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Inflation at South Pole

New telescopes search universe for signs of rapid expansion after the Big Bang

 

The theory of inflation holds that just a fraction of a second after the universe exploded into existence, it expanded exponentially, a burst of energy at a scale almost unfathomable to the human imagination.

The search for the evidence that will finally prove or disprove one of the key concepts of the Big Bang model of cosmology has similarly expanded in the last decade or so. John Kovac is proud to say that astronomers at the South Pole Station have been at the cutting edge of exploration into the microwave spectrum of the universe since almost the beginning.

“We’ve been very successful with cosmic microwave background observations here from the South Pole, particularly in the last 10 years,” said Kovac, an assistant professor of astronomy and physics at Harvard University, as his team readied the first of three receivers for a new telescope that will search for the telltale signature of inflation beginning this winter in Antarctica.

The project is called SPUD, an acronym that incorporates an acronym, for Small Polarimeter Upgrade for DASI. It will join forces in the Dark Sector at South Pole with a second-generation telescope called BICEP (Background Imaging of Cosmic Extragalactic Polarization) that sports a similar receiver.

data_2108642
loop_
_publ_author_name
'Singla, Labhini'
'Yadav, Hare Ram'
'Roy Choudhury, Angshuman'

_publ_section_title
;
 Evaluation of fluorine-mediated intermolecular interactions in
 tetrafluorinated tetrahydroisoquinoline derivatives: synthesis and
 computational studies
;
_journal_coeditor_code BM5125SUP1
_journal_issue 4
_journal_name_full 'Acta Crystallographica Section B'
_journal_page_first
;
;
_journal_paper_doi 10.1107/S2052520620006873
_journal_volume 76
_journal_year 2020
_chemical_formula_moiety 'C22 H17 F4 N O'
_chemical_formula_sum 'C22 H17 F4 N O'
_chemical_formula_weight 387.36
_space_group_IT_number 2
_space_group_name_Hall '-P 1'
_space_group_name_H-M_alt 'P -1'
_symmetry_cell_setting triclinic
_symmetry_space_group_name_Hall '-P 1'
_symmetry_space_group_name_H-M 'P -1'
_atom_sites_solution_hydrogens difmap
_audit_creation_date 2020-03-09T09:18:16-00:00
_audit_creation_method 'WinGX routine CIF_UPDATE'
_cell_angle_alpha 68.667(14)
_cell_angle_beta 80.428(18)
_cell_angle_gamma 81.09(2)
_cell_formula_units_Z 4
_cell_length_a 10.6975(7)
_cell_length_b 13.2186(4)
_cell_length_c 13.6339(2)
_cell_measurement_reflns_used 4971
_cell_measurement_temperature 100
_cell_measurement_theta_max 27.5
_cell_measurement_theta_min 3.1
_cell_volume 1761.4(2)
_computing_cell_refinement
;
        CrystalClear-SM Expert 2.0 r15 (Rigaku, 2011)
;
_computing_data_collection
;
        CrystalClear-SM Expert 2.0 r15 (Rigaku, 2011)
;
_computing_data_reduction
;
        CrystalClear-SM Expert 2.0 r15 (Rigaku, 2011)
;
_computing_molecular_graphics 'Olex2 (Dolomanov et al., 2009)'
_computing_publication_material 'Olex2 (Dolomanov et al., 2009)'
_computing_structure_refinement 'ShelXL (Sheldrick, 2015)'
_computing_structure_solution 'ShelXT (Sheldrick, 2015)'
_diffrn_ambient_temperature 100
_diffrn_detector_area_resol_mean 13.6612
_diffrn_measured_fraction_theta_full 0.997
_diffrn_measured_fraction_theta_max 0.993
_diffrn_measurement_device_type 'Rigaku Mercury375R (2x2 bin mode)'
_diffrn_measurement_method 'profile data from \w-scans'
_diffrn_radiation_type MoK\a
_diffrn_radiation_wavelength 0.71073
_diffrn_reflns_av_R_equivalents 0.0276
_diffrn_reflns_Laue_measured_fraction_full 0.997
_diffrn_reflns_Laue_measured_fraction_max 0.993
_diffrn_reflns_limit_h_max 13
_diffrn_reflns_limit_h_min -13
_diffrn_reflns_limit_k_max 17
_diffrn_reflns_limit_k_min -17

And with newer receivers and more telescopes planned in future years, experimental physicists believe they will soon be able to learn whether what we think we know about the universe from theorists is in fact reality. So far, so good, according to Kovac.

“It’s been an incredible success story in terms of the interplay between theory and observation, pushing out the frontiers of knowledge,” he said.

From the beginning

The theory about the formation of the universe is elegant. Designing the instruments to figure out if the theorists are on target — or have geeked out on one too many episodes of “Star Trek” — has been a slow but steady progression.

After all, there’s about 14 billion years to cover.

Remember that about 380,000 years after the spark that ignited the Big Bang, the universe cooled enough to allow electrons to combine with nuclei (what’s known as recombination). The universe glowed with light before recombination, but after recombination, it became transparent.

Fast forward about 14 billion years to today. The universe is still expanding — and thanks to another mystery called dark energy, that expansion is accelerating — though at a far slower pace than in its infancy.

The brilliant light from the Big Bang that started as ultra-high energy gamma rays stretched into X-rays, was visible light at recombination, and has now stretched all the way to microwaves.